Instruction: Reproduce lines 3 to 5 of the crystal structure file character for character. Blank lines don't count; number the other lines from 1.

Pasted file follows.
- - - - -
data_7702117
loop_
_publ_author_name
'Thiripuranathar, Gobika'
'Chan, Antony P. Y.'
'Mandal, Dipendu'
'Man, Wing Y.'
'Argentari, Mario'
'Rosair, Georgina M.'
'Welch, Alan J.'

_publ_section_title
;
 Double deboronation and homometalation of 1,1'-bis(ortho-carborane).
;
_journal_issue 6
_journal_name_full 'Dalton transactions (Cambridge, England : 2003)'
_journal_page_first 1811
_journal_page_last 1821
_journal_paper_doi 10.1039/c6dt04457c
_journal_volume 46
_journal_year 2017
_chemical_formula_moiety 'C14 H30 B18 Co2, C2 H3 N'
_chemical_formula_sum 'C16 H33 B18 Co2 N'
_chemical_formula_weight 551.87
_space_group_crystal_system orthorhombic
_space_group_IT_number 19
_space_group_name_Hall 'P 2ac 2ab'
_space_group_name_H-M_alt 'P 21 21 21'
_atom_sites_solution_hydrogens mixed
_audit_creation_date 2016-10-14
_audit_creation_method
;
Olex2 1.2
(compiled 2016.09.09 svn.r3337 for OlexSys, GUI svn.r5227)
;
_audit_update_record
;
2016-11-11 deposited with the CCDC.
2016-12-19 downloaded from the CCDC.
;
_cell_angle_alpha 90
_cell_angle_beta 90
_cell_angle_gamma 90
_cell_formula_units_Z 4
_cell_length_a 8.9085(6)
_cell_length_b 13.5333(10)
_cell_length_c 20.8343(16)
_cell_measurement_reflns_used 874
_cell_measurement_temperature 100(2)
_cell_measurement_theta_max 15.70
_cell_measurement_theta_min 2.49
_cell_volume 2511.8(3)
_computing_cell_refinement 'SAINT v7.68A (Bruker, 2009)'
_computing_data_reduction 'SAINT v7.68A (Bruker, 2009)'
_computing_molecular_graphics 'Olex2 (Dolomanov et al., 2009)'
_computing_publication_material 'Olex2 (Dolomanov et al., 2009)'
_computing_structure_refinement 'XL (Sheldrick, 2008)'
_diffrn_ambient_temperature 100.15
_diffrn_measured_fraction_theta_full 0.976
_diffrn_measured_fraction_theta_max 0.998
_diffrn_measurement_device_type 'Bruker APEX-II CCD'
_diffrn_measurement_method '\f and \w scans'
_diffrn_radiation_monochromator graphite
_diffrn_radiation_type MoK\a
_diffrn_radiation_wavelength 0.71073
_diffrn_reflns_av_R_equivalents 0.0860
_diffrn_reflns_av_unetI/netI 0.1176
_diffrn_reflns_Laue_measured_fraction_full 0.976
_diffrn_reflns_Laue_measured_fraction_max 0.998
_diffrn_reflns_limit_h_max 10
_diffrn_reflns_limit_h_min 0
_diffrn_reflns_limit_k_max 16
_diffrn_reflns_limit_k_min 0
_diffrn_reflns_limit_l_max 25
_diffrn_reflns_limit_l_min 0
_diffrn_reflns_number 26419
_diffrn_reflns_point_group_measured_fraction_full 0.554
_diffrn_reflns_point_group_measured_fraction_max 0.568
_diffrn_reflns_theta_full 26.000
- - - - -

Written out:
_publ_author_name
'Thiripuranathar, Gobika'
'Chan, Antony P. Y.'